It is rare, but there are things in life that supersede even the oldest and most passionate of college rivalries.
Jason Collins’ coming out announcement is one of them – and Stanford degree be damned, he deserves the respect and applause of every Golden Bear for it, new and old. He certainly has mine.
I’ve written in the past about gay athletes in sports, but in writing those columns, I always expected that the thing we were all waiting for – an actually open, active player – was still another few years away, that the atmosphere was surely changing, but not yet where it needed to be.
Perhaps I misjudged the climate. After all, the outpouring of support for Collins has been massive, with teammates, celebrities, and stars all publically backing him – Jason Kidd, Kobe Bryant, Bill Clinton and countless others have helped turn this moment into something positive.
Of course, there is still so much work left to be done, too – the comments on SI’s article show that much, the trending tweets speculating about Chris Bosh show that much, and Mike Wallace’s comments show that much. All that is, to some degree, expected. Intolerance rarely dies quickly, often needing the life strangled out of it before it gives way to anything else. Even in acknowledging that, this announcement definitely couldn’t have occurred 10, or even 5 years ago – so in that sense, we’ve already made tremendous progress, both as a society and in the sports universe as a whole.
I profess to having no knowledge of whether or not he will play next season – or even if he’ll get signed. Perhaps “active player” is a loosely used term here, seeing as Collins currently has no team, and may never have another. Whether or not he ends up seeing an NBA court again, I don’t particularly care. It does not take away from the enormity of this moment.
For one, it’s definite proof that gay athletes are just as tough as straight ones. I never got to see Jason Collins play much, but everything I’ve heard points to him making a career out of being an enforcer, one of those guys whose contributions is in defending the paint, deterring drivers, and setting brick walls for screens. That seems irrelevant at first, until you realize that it stands in direct defiance of what people believe gay athletes to be. No one who goes head to head every night with behemoths like Dwight Howard should be called soft, and I hope anyone who is dumb enough to think that “softness” stems from sexual orientation is also dumb enough to say it to the face of the 7’0″, 255 pound Collins. The same problem is at the heart of every stereotype – which is why I am strongly against them as a whole; stereotypes act to flatten and reduce someone’s character into a set of predetermined qualities, making it impossible for them to be judged on the basis of their character.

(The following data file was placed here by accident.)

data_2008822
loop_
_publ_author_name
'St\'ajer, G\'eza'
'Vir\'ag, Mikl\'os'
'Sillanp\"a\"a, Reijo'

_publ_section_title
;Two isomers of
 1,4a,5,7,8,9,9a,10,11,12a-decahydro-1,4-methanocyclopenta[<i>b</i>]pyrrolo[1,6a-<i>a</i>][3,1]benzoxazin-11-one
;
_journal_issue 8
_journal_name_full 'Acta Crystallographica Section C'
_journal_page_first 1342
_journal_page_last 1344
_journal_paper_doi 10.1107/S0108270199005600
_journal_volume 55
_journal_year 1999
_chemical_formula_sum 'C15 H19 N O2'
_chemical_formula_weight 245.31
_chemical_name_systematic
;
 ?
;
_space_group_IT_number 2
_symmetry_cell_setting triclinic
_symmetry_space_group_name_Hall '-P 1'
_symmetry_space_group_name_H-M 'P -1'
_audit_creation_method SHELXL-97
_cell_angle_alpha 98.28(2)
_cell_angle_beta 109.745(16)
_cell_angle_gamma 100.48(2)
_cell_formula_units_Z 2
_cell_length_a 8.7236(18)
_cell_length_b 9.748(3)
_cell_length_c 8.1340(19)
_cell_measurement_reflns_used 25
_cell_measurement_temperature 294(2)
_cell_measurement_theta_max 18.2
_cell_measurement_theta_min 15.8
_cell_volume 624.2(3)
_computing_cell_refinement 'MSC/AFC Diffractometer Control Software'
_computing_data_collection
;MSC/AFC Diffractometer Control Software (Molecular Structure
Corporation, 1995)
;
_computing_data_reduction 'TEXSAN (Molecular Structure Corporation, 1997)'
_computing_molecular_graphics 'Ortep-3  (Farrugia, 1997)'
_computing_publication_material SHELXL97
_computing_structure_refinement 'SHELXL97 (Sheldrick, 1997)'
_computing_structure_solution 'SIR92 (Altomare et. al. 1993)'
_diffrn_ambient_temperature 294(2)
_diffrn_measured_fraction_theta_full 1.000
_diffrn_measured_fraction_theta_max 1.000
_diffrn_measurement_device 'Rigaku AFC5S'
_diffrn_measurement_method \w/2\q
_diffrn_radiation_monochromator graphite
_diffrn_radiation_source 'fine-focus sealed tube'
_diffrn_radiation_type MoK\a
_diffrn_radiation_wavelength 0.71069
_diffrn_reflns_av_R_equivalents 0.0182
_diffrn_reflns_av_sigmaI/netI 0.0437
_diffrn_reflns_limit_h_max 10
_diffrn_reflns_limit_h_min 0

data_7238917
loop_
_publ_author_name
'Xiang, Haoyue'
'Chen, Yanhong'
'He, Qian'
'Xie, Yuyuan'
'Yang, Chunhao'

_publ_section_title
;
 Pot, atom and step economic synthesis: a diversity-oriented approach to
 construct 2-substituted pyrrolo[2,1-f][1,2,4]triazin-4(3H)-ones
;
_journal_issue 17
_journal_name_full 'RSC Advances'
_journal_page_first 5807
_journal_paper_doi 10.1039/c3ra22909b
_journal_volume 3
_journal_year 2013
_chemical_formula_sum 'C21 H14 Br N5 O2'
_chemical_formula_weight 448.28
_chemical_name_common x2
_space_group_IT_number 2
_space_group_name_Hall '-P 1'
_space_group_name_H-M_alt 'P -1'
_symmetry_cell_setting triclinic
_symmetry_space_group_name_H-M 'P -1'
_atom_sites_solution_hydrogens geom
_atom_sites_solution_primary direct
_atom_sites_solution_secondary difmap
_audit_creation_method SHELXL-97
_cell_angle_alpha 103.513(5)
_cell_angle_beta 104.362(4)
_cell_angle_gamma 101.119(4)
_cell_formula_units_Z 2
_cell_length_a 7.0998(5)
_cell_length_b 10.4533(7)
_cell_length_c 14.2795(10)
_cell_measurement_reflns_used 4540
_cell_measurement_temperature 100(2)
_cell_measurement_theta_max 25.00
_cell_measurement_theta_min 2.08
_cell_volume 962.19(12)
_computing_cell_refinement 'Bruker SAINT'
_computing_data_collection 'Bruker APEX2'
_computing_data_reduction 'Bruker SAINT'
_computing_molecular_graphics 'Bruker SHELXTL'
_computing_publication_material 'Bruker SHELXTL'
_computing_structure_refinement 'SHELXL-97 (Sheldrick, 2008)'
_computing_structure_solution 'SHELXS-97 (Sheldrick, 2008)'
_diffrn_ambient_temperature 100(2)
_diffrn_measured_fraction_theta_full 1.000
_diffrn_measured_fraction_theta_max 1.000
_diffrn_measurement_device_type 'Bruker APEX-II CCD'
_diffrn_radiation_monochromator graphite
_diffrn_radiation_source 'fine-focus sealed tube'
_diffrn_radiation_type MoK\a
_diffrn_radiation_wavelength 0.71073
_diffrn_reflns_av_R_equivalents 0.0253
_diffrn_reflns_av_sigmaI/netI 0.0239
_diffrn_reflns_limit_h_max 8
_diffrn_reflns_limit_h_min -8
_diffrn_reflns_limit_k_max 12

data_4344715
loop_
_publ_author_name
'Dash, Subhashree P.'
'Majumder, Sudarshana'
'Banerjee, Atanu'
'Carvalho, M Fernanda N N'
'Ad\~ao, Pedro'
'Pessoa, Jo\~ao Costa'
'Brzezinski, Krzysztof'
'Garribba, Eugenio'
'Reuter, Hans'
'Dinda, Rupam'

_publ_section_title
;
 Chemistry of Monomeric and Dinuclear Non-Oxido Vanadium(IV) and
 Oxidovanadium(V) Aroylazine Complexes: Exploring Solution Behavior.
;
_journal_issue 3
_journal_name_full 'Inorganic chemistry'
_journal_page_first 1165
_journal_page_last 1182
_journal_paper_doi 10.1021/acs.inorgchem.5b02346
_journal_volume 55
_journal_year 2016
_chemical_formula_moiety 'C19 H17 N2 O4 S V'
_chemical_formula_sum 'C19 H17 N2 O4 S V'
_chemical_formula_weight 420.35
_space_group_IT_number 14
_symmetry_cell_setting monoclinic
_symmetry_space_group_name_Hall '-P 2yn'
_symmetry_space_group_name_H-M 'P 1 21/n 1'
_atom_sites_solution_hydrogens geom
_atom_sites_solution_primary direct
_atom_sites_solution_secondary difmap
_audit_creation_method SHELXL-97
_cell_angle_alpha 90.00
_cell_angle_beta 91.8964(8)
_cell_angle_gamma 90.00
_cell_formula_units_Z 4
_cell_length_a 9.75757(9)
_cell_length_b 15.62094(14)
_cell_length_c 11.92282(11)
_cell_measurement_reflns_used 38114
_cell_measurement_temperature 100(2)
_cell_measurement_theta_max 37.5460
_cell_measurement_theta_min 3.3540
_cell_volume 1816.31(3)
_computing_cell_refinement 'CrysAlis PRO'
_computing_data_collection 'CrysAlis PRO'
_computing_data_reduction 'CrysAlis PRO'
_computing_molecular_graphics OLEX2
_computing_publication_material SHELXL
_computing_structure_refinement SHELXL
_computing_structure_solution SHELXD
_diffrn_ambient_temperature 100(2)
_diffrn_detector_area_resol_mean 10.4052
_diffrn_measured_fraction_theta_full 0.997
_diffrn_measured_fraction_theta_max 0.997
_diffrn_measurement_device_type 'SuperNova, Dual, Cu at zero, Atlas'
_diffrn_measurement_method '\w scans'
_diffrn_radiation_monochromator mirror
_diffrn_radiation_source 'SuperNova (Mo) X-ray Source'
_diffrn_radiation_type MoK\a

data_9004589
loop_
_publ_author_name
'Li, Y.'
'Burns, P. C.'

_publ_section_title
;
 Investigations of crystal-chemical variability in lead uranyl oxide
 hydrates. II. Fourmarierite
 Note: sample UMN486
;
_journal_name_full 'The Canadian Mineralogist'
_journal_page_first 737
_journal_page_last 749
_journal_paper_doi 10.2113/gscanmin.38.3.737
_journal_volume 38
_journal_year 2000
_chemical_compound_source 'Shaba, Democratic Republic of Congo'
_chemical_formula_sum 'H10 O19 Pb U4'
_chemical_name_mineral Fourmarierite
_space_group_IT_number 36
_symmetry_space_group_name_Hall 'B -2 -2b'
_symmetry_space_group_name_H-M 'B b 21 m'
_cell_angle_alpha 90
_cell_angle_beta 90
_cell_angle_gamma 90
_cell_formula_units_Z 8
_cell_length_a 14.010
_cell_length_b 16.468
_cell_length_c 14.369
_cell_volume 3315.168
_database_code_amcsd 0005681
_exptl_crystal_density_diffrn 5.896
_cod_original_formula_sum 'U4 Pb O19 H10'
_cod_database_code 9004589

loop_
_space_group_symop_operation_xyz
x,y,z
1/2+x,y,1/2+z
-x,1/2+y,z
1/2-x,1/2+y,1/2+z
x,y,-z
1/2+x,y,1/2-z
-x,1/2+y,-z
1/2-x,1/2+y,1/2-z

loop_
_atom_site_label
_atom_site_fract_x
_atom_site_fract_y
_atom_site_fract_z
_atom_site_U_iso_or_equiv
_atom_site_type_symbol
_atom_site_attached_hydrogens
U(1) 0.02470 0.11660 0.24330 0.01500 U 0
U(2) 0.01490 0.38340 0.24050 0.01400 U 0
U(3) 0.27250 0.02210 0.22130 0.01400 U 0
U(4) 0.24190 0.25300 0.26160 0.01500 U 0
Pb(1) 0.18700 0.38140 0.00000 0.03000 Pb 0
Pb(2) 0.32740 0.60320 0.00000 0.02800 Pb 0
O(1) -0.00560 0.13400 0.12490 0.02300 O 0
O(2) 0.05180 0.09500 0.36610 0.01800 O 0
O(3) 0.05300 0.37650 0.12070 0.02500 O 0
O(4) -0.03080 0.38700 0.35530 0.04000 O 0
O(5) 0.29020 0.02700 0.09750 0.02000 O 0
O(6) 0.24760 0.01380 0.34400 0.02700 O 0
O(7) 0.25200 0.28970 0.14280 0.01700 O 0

Two, Collins’ announcement is big because it makes him into a role model for something besides LGBTs in sports – being a person of color, he also becomes a force for change and dialogue in the black community, too, hopefully having made it easier for other closeted athletes to come out themselves. At the very least, he’s already taken care of the hardest part. No movements begin without leaders, and Collins has offered himself up as the first in the one for equality in sports.
Time will tell who follows. No one is going to be able to take these two things from him, whether or not he ever plays again. The timing of this is also different than one from someone who comes out after retirement, like John Amaechi – and here’s why. Jason Collins can still play – might still play, even. He is at the end of his career, sure, but he may still have to face the media and fans after this, unable to take advantage of the easy obscurity that retirement offers. What he has done takes a different kind of bravery – it is far more difficult than coming out once one’s career is over and there are no more locker rooms to be a part of.
At the same time, this makes Jason Collins different from Jackie Robinson, too, since the stigma of his sexuality did not follow him from the beginning of his career, the way race did for Robinson.
Perhaps that is a good thing – it allows us to more properly see Jason Collins as, well, Jason Collins, separate of anyone else.
I want to close this collection of thoughts with a tweet I saw on my timeline, courtesy of my good friend Isaac.
We aren’t talking about Jason Collins, the gay NBA player, we’re talking about Jason Collins, the human being who happens to be in the NBA.
— Isaac Williams (@berserkinberk) April 29, 2013
I want to believe what he does – that this announcement is not a big deal, and that he is, in fact, “just” a human being who happens to play basketball. There will come a day when that is true, but it isn’t now. Not yet. Not when there are so few LGBT athletes, not when we still have to attach labels like “first gay active player” to people like Collins.
Two other things, separate from my semi-coherent thoughts above:
By the way, big shout out to Brittney Griner, too. She didn’t get nearly enough press for her announcement a few weeks back, but I also feel that that’s because the world perceives gay men different than lesbian women. All of the above applies to her, too – she is equally worthy of applause, and equally someone worth admiring. Good for you, Brittney Griner. You go, Brittney Griner.
Also, ESPN, you should be fucking ashamed of yourself. You’ve changed it now, but your coverage of Tebow overshadowed the magnitude of this all morning…and more and more, it seems like you’re in the sports-entertainment business, not the sports one. There is a difference.